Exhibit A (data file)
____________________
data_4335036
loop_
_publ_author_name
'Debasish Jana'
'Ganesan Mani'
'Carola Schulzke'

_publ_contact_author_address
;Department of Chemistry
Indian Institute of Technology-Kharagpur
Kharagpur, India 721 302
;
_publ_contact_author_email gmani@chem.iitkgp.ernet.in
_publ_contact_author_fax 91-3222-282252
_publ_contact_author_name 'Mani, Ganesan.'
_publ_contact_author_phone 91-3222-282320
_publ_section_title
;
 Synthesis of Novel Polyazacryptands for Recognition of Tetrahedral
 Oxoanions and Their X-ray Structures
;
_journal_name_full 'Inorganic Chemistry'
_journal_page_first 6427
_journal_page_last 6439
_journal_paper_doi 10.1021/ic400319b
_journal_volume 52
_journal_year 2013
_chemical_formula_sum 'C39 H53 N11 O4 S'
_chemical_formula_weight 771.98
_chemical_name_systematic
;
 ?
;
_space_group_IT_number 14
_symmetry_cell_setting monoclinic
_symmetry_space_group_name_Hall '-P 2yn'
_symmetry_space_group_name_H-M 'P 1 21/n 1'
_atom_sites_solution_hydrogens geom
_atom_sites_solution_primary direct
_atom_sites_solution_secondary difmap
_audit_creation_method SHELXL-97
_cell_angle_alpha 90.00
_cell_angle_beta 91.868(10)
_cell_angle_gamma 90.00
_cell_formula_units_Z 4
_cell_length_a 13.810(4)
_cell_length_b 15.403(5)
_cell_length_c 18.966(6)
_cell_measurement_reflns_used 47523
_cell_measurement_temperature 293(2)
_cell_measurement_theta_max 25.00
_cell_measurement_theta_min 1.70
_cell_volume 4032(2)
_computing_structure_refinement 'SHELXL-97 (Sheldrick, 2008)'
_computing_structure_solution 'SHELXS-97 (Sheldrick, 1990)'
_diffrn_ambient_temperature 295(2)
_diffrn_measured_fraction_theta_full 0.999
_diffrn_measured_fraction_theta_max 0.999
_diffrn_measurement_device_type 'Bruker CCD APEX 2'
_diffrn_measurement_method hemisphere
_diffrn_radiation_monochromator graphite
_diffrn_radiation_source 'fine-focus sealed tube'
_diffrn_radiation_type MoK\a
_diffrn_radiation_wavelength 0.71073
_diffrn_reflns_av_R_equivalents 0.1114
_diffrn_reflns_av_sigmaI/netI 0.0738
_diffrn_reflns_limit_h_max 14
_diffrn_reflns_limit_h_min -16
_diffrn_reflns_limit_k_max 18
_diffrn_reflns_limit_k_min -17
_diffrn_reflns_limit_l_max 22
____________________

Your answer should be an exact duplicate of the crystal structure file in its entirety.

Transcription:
data_4335036
loop_
_publ_author_name
'Debasish Jana'
'Ganesan Mani'
'Carola Schulzke'

_publ_contact_author_address
;Department of Chemistry
Indian Institute of Technology-Kharagpur
Kharagpur, India 721 302
;
_publ_contact_author_email gmani@chem.iitkgp.ernet.in
_publ_contact_author_fax 91-3222-282252
_publ_contact_author_name 'Mani, Ganesan.'
_publ_contact_author_phone 91-3222-282320
_publ_section_title
;
 Synthesis of Novel Polyazacryptands for Recognition of Tetrahedral
 Oxoanions and Their X-ray Structures
;
_journal_name_full 'Inorganic Chemistry'
_journal_page_first 6427
_journal_page_last 6439
_journal_paper_doi 10.1021/ic400319b
_journal_volume 52
_journal_year 2013
_chemical_formula_sum 'C39 H53 N11 O4 S'
_chemical_formula_weight 771.98
_chemical_name_systematic
;
 ?
;
_space_group_IT_number 14
_symmetry_cell_setting monoclinic
_symmetry_space_group_name_Hall '-P 2yn'
_symmetry_space_group_name_H-M 'P 1 21/n 1'
_atom_sites_solution_hydrogens geom
_atom_sites_solution_primary direct
_atom_sites_solution_secondary difmap
_audit_creation_method SHELXL-97
_cell_angle_alpha 90.00
_cell_angle_beta 91.868(10)
_cell_angle_gamma 90.00
_cell_formula_units_Z 4
_cell_length_a 13.810(4)
_cell_length_b 15.403(5)
_cell_length_c 18.966(6)
_cell_measurement_reflns_used 47523
_cell_measurement_temperature 293(2)
_cell_measurement_theta_max 25.00
_cell_measurement_theta_min 1.70
_cell_volume 4032(2)
_computing_structure_refinement 'SHELXL-97 (Sheldrick, 2008)'
_computing_structure_solution 'SHELXS-97 (Sheldrick, 1990)'
_diffrn_ambient_temperature 295(2)
_diffrn_measured_fraction_theta_full 0.999
_diffrn_measured_fraction_theta_max 0.999
_diffrn_measurement_device_type 'Bruker CCD APEX 2'
_diffrn_measurement_method hemisphere
_diffrn_radiation_monochromator graphite
_diffrn_radiation_source 'fine-focus sealed tube'
_diffrn_radiation_type MoK\a
_diffrn_radiation_wavelength 0.71073
_diffrn_reflns_av_R_equivalents 0.1114
_diffrn_reflns_av_sigmaI/netI 0.0738
_diffrn_reflns_limit_h_max 14
_diffrn_reflns_limit_h_min -16
_diffrn_reflns_limit_k_max 18
_diffrn_reflns_limit_k_min -17
_diffrn_reflns_limit_l_max 22